Exposed: Facing Your Fears
Contributed by Associate Megan Pearson:
How experiencing frightening situations in safe ways can help us learn to live more comfortably.
One of the most effective forms of treatment for many types of anxiety is exposure therapy, a range of behavioural techniques that involve experiencing the feared situation(s), as well as the emotions, thoughts, and physical sensations associated with them. The purposes of these techniques are to help clients break patterns of avoidance and escape, and to teach the brain and the body that the feared situation is not objectively dangerous. Over time, these experiences typically allow people to reduce their anxiety and the resulting urge to flee, and to cope more comfortably and effectively with events and situations that created significant anxiety and distress in the past. Exposure techniques are often used in the treatment of specific phobias, and are often useful in reducing symptoms of anxiety associated with PTSD, compulsions associated with OCD, generalized anxiety, and other issues.
Many different therapeutic approaches incorporate exposure treatment, which is based on principles of classical (Pavlovian) behaviourism. Use of exposure as a therapeutic tool began during the 1950’s in South Africa, where it was introduced by psychiatrist Joseph Wolpe and behavioural psychologist James G. Taylor. Specifically, the central principle underlying exposure therapy techniques is called extinction. Using Pavlov’s conditioning of dogs as a simple example, he paired ringing a bell with providing food regularly and eventually the dogs would salivate as soon as they heard the bell, even when no food was present. If he repeatedly rang the bell and the dogs received no food, eventually the association between the sound of the bell and eating would disappear, and the dogs would no longer react to the bell. The disappearance of the association and the conditioned response is called extinction of the response. Experiencing a feared situation without the anticipated negative consequences, and over time with decreasing levels of distress and anxiety, can also lead to a weakening of anxious associations in the brain and body, and gradual reduction in anxious responses.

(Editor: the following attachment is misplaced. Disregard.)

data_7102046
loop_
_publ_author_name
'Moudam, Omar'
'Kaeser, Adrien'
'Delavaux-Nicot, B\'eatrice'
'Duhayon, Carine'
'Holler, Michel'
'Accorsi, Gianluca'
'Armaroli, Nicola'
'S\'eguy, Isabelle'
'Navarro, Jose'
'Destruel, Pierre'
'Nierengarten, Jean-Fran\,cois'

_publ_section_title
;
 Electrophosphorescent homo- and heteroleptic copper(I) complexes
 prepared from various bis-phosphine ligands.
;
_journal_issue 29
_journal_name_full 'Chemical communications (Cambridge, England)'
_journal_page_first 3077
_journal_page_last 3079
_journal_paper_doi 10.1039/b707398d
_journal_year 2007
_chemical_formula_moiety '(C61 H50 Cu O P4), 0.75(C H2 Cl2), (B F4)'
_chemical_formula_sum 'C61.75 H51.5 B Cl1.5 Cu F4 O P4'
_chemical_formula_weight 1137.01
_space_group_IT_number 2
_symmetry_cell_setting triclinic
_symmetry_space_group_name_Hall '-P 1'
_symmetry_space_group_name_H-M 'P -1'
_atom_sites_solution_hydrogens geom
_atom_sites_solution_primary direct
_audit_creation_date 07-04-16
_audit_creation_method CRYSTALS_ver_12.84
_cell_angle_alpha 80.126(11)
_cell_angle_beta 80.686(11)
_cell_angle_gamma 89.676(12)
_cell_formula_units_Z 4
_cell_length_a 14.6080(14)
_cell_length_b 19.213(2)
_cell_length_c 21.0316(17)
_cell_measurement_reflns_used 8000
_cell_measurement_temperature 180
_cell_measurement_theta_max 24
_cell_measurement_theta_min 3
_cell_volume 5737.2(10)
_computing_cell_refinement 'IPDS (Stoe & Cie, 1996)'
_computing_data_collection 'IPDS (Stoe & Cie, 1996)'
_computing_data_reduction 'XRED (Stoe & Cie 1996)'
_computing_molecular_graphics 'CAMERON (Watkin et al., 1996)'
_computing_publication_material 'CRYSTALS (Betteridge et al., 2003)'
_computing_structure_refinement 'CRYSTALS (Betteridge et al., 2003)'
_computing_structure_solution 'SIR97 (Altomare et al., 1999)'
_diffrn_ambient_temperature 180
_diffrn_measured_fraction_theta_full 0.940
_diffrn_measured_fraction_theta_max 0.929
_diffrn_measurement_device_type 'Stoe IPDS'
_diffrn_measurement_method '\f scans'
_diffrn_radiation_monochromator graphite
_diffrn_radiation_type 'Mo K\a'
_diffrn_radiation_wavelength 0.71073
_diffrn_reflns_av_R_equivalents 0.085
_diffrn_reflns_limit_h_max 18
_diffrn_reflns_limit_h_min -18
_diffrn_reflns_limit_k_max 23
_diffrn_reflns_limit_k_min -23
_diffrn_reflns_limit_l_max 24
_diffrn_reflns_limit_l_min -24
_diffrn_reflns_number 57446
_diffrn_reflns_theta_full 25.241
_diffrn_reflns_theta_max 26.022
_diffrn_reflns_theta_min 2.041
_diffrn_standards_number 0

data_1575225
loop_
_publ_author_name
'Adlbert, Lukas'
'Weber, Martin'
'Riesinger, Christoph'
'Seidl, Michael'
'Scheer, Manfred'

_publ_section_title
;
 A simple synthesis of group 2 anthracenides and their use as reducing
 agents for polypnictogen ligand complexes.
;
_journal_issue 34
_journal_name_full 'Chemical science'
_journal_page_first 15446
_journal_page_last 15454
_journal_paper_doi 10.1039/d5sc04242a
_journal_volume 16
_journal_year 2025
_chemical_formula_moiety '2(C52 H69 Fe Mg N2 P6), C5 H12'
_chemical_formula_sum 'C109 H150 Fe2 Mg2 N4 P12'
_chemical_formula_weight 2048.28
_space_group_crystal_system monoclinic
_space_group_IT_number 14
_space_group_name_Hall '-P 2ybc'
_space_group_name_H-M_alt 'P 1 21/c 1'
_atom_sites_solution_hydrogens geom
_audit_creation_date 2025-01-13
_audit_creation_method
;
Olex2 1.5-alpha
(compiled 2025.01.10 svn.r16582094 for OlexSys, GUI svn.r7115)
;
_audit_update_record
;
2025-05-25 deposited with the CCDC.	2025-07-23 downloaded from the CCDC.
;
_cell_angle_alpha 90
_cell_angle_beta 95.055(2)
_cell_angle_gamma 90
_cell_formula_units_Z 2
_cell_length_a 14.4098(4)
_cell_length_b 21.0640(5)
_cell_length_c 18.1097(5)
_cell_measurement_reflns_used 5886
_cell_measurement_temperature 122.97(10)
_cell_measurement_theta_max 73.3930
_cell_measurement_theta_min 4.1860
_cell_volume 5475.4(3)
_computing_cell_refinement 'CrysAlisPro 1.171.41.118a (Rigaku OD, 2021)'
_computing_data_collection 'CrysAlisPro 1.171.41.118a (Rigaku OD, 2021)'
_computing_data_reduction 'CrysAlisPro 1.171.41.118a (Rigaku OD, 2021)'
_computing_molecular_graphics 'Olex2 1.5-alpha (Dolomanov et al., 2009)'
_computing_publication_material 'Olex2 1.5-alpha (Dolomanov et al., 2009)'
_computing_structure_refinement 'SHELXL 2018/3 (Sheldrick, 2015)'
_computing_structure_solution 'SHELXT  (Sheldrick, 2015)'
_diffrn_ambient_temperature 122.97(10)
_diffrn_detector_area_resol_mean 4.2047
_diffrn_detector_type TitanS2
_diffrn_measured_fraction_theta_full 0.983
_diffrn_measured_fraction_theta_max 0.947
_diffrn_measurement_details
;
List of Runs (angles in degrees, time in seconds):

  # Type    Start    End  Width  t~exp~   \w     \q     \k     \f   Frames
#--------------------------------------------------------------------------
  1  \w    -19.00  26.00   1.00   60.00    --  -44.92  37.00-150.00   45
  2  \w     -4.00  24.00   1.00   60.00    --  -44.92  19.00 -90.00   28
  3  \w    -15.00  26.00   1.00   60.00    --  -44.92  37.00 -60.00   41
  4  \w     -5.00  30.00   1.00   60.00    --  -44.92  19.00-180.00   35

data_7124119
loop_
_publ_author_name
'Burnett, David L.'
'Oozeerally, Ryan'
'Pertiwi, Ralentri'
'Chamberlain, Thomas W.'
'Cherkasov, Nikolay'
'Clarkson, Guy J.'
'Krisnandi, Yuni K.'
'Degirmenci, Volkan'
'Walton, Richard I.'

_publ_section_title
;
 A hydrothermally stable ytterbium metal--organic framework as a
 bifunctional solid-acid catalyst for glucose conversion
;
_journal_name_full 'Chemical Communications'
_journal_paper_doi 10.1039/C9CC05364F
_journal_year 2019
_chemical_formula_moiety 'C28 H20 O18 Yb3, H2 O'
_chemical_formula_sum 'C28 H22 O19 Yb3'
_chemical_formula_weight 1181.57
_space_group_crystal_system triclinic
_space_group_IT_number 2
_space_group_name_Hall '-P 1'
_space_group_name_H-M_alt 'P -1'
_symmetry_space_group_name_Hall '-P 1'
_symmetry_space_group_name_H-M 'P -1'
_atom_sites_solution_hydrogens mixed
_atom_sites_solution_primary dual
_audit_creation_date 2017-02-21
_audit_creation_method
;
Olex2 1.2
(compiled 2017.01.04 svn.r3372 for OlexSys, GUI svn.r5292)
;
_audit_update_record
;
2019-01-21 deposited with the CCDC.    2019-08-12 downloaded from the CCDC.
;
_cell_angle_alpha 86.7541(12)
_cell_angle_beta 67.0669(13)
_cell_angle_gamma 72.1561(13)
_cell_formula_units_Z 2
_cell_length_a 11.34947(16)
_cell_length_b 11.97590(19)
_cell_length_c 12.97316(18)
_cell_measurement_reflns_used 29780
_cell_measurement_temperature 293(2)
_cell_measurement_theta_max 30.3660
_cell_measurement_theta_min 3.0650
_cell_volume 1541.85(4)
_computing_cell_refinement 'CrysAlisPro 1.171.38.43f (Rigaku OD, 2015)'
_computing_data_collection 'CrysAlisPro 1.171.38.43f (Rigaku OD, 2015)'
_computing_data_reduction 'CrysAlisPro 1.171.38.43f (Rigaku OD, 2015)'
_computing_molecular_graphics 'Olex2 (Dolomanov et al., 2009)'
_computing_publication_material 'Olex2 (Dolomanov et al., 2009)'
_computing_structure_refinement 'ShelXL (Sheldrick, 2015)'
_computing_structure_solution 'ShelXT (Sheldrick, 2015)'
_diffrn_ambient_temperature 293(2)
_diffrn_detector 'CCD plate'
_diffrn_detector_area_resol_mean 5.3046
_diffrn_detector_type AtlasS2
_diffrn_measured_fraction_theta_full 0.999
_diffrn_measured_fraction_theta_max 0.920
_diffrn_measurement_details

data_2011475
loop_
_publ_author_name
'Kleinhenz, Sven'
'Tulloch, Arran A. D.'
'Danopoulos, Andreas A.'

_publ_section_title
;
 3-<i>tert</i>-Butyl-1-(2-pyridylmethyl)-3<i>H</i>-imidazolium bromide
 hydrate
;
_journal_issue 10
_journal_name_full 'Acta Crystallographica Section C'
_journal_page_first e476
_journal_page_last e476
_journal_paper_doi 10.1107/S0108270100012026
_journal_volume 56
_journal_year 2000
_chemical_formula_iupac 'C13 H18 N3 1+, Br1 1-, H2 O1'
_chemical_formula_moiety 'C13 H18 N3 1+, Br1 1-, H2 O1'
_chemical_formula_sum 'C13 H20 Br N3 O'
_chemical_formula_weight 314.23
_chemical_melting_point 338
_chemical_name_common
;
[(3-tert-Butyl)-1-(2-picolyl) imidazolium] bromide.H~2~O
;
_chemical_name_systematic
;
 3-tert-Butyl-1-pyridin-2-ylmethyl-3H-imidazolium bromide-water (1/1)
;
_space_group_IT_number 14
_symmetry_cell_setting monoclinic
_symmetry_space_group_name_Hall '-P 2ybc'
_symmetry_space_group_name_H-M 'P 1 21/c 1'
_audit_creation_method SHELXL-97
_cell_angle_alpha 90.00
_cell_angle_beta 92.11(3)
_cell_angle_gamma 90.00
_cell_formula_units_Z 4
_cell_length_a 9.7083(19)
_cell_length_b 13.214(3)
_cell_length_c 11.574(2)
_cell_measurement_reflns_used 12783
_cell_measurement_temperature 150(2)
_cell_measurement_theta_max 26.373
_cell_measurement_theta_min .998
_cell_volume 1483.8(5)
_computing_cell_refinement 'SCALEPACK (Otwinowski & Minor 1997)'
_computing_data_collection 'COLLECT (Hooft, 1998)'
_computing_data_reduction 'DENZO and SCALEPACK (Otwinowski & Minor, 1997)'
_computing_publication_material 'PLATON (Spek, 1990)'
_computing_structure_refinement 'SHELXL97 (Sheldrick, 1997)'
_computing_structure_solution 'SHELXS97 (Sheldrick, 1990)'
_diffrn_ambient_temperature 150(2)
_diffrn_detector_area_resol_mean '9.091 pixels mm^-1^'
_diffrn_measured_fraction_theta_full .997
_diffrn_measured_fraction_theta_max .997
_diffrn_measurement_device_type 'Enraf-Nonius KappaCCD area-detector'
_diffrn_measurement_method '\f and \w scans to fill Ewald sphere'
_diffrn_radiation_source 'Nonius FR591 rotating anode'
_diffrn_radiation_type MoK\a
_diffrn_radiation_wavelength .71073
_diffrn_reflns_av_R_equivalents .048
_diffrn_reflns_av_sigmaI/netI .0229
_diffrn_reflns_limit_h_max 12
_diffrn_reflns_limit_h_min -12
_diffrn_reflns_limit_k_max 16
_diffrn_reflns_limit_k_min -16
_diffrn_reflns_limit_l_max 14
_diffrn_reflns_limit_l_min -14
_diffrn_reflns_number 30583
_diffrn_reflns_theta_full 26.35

For example, in Cognitive-Behavioural Therapy (CBT), a client works cooperatively with a knowledgeable and experienced therapist to construct a fear hierarchy, a list of specific examples of circumstances associated with the anxiety-provoking experiences or situations. The list is then ordered from least to most distressing, and together the client and therapist decide on ways for the client to work gradually through the list, starting with the least fear-inducing circumstance. Throughout the process, the client typically gives a rating of their level of fear and anxiety, often using a scale called Subjective Units of Distress (SUDS ratings).
This type of gradual exposure treatment is commonly used in many forms of psychotherapy, and is also called systematic desensitization. A key factor in this kind of exposure treatment is that the client experiences anxiety-provoking situations in a context that is safe and controlled. It can involve one or more of three commonly used types of exposure techniques:
1. Imaginal – this kind of exposure involves thinking about and creating mental images of a feared event or situation. For example, for a person who has a phobia related to spiders, exposure treatment might begin with thinking about being close to a spider; imagining how it would feel to have a spider walk across one’s skin; picturing the act of removing a spider that has been found in one’s home.